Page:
Just in Case Leadership?


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Herman "Just in Case" Conway (not his real name, but close) was the manager of an organization for which I worked very early in my career. It was an organization wherein senior management (i.e. Herman's bosses) was maniacal about rules, regulations and discipline. A place for everything, everything in its place, processes followed to a T. A place where strict adherence to work instructions made or broke success. Though the services provided were far and away different from a coatings operation, the keys to world-class performance were much the same. Our adherence to predefined processes paid off—the organization was viewed by the rest of the industry as the best in the world at what we did.

In that organization, Herman's bosses would show up at his facility on a regular basis, and almost never pre-announced. All of a sudden a "Supervisor" would appear, so it seemed, out of nowhere and begin canvassing the facility for anything that looked out of order. If everything wasn't just right, the Supervisor's dissatisfaction would be communicated to Herman, and his shortcomings were documented in his bi-weekly written review.

Such was the impetus for Herman's management style and the "Just in Case" moniker. You see, as he went about communicating his expectations to his direct reports, Herman would preface every directive with the phrase, "Just in case a supervisor shows up..." and he would then add the expectation. For example, "Just in case a supervisor shows up, let's make sure everything is organized," or "Just in case a supervisor shows up, I don't want any horseplay." There were plenty more, but you get the idea.

While Herman ran a pretty tight ship, very few of us had much respect for him as a leader—though back then I didn't completely understand why. What I didn't realize at the time was that by constantly abdicating his authority to his boss, Herman simultaneously abdicated the respect he should otherwise have garnered from his subordinates. Put another way, Herman was an O.K. manager, but he was most certainly not a leader.

Herman's fatal leadership flaw made itself apparent to me the following year when I was transferred to another location, and reported to a different superior. This leader I'll call Terry (again not his real name) addressed our team during orientation. In his remarks, he made it clear that we would do the right things because they were the right things to do. He also explained that we wouldn't hear him blame his expectations on his boss.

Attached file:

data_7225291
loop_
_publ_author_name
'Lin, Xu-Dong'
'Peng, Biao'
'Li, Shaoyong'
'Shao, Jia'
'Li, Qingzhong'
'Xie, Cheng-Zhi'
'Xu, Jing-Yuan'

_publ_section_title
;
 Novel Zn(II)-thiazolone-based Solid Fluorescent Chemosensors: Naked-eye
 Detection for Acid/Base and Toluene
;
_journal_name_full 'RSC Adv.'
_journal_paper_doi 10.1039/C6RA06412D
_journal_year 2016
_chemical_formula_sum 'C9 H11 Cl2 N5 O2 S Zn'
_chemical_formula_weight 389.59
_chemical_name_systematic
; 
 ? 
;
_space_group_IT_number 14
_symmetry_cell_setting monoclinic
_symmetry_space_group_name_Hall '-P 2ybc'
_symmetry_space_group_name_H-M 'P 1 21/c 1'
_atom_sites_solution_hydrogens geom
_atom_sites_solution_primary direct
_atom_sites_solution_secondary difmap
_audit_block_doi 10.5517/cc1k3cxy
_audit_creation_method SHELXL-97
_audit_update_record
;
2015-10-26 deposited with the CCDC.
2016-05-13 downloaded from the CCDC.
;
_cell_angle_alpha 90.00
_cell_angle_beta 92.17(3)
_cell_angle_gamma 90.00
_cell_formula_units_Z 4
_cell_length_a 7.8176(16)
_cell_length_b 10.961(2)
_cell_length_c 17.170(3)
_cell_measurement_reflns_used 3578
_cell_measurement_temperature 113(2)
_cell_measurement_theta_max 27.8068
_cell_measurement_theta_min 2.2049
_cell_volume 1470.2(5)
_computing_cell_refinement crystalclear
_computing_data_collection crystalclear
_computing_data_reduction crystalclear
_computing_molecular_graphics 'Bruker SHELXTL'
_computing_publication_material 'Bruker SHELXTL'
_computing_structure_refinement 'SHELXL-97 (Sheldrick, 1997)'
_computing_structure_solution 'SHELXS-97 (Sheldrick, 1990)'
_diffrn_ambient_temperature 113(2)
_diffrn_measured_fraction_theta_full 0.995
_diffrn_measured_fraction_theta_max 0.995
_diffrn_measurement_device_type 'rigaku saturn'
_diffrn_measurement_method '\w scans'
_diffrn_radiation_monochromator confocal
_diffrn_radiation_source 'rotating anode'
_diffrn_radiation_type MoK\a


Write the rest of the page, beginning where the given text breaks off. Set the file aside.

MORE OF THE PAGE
Terry made it clear that he believed in the organization, believed in its mission, believed in its processes, and since the organization, mission and processes were "the right things to do" we were expected to conduct ourselves accordingly. If we didn't do so, we would have Terry (not his supervisor) to answer to.

The contrast between Herman and Terry could not have been more clear. Herman the Manager hid behind his boss in setting the expectations for the team. Terry established himself as a Leader. The buck stopped with Terry and he expected us to perform at world-class levels because it was the right thing to do, not out of fear that we might get him in trouble. Terry earned our respect, and Herman did not.

The Herman and Terry contrast manifests itself time and time again. In fact, it made itself apparent some time ago when I assumed the chief executive role in a manufacturing organization, replacing another individual who held the position prior to me. Upon returning from my first Board of Directors meeting I was stunned at the number of members of my team who inquired about the meeting. "What does the Board want us to do?" "Is the Board upset about anything?" "What are we going to change as a result of the Board meeting?" I pondered for a short while the question of why my team would be so obsessed about one little monthly board meeting.

It didn't take me long to see the problem for what it was. The individual whom I had replaced in the chief executive role was a "Herman." It turns out, when he made changes, he made them "because the board wants us to." Every time he communicated dissatisfaction to his team he delivered the message that "the board is disappointed that..." The unintended result was an organization that looked past its supposed leader for direction and leadership from a board many of them had never even met.

My answer to those inquiring about the goings-on at the board meeting was that they shouldn't make any difference—the Board was there to hold us accountable to our commitments and to provide guidance when appropriate. Instead of worrying about what the board thought, I explained, we would run our business on the basis of what was right for the business and in pursuit of excellence; never "Just in Case" the board might be watching.

The result was an organization that strove for and achieved excellence and world-class performance. Now doesn't that sound a little more exciting that just making sure nobody gets in trouble? And by the way, when an organization achieves world-class performance any worries about what the boss thinks generally take care of themselves.

I've carried the Herman and Terry lesson in leadership with me for the 20-plus years since I learned it. World-class organizations achieve excellence for the sake of excellence. World-class leaders set expectations for their teams on the basis of what is right. Period.